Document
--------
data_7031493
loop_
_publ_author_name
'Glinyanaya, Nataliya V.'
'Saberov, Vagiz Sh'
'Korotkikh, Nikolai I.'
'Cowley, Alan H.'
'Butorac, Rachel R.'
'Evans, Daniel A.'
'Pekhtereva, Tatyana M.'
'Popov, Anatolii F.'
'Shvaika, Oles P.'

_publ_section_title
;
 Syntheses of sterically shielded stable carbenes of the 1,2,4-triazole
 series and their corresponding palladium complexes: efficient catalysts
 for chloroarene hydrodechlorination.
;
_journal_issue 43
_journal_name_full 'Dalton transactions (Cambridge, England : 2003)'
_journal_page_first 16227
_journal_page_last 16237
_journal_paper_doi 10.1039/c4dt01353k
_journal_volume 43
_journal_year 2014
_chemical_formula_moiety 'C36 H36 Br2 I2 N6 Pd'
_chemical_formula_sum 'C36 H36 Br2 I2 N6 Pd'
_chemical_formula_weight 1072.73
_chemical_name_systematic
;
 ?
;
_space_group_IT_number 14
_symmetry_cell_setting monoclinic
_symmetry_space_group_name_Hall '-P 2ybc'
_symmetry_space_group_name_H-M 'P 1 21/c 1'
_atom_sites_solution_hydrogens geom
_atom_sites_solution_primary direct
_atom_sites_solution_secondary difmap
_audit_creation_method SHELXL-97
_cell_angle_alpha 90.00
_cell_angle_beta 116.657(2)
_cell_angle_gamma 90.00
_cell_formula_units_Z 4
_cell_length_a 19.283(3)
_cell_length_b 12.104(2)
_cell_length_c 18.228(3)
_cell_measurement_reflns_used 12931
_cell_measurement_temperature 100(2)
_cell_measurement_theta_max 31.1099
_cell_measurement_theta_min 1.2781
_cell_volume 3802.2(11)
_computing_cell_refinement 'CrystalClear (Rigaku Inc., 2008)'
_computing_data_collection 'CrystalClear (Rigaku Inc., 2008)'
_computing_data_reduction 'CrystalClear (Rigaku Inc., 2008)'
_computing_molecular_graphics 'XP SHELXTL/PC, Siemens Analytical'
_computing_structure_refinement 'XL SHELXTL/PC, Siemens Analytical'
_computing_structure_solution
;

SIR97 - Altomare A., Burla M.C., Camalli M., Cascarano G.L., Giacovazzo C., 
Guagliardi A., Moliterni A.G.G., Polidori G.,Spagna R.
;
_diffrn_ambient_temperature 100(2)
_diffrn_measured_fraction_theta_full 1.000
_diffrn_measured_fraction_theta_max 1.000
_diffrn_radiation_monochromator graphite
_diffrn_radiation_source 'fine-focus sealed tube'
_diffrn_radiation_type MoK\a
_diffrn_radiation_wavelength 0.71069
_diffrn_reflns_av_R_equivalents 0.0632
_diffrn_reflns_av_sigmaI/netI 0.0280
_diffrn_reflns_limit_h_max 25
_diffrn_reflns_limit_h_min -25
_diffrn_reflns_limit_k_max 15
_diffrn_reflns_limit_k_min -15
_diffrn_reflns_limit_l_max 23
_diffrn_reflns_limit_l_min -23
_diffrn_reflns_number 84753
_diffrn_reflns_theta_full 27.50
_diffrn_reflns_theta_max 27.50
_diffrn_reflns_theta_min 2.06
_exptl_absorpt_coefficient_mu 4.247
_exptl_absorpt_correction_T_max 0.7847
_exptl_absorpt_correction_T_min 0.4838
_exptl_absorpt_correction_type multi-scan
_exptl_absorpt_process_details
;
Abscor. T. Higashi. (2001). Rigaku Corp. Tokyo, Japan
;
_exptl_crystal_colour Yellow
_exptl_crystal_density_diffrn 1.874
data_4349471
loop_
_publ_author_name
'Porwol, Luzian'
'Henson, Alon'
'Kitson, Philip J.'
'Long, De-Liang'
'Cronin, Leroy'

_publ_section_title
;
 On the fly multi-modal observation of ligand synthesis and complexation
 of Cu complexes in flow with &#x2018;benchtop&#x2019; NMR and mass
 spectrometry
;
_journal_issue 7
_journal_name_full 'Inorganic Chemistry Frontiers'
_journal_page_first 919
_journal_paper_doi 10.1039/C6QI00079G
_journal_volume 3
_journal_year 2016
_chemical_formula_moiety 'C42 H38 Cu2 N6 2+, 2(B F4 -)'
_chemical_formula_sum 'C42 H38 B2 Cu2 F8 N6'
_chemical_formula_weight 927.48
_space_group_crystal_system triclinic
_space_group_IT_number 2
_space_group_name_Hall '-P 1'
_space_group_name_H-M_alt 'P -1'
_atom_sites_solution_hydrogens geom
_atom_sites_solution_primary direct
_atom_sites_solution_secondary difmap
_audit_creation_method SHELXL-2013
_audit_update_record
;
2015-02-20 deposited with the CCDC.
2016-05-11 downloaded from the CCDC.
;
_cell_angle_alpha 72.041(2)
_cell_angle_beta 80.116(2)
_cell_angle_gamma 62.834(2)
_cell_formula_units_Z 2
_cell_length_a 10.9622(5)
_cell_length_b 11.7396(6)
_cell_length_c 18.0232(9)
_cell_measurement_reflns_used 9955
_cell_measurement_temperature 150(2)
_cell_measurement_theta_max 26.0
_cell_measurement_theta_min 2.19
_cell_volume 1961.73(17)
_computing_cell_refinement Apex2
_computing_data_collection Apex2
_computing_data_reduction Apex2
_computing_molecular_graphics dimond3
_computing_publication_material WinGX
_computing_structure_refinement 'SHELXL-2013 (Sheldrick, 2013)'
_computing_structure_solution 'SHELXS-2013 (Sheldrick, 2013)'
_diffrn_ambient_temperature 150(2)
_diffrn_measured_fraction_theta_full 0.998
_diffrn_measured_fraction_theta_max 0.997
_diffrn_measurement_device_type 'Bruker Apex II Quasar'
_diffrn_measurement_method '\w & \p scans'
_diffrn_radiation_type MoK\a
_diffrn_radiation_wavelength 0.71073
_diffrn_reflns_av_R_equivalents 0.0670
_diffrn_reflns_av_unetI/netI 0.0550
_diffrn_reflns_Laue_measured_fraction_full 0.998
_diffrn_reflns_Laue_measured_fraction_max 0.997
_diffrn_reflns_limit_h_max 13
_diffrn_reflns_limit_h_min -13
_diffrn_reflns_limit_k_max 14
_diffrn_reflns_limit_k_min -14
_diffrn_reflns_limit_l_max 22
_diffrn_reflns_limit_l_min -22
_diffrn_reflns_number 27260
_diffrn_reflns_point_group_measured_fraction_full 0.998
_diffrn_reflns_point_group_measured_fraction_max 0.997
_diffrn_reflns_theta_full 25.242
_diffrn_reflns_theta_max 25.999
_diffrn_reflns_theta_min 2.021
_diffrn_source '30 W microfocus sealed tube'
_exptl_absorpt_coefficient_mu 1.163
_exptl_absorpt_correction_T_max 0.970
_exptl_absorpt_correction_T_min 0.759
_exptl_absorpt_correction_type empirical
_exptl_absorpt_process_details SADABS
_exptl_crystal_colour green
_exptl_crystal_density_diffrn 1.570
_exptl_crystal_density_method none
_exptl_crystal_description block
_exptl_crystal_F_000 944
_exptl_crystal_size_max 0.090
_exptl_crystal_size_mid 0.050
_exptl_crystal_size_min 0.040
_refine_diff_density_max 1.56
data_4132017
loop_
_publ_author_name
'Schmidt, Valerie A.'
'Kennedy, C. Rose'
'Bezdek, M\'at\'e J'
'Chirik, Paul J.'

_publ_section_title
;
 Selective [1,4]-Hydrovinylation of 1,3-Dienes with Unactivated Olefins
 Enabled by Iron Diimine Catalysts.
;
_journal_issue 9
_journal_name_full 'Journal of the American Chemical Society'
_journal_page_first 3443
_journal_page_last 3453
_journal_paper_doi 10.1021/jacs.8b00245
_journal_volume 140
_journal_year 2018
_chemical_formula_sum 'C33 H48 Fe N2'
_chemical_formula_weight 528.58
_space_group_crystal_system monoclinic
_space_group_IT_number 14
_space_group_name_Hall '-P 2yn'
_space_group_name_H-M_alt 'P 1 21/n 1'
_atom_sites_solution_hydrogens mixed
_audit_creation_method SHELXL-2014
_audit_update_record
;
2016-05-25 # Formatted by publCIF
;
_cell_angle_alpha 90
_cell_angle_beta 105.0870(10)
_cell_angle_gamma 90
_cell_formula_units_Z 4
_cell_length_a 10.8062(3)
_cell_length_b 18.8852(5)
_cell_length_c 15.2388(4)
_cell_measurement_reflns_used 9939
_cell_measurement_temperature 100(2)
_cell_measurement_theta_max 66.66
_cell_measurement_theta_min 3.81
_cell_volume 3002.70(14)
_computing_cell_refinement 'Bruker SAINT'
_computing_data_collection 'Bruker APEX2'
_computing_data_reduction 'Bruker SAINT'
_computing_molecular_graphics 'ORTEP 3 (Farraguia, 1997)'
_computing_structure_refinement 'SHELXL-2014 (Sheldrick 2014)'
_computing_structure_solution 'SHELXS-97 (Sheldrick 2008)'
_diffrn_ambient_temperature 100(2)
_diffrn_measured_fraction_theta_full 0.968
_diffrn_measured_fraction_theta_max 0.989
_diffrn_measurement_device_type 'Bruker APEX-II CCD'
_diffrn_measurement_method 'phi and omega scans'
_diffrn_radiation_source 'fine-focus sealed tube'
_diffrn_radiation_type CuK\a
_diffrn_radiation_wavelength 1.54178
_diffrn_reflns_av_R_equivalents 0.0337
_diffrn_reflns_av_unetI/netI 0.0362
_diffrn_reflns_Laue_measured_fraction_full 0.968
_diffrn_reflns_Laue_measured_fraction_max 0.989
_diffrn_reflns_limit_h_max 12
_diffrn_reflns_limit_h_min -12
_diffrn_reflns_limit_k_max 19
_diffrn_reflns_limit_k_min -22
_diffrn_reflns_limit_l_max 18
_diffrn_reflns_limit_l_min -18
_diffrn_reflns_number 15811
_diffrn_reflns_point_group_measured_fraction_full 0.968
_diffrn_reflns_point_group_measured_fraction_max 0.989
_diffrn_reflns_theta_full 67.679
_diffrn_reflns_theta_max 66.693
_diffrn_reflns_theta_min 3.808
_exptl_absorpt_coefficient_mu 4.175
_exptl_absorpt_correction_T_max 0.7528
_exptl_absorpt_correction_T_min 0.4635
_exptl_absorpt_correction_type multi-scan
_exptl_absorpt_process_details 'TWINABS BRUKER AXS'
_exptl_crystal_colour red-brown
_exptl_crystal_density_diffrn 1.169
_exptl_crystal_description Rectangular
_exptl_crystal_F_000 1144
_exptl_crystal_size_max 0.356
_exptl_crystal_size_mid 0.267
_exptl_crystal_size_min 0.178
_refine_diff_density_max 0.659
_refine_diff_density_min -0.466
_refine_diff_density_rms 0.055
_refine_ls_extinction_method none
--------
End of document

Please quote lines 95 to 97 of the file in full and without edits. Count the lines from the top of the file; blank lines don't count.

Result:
'Porwol, Luzian'
'Henson, Alon'
'Kitson, Philip J.'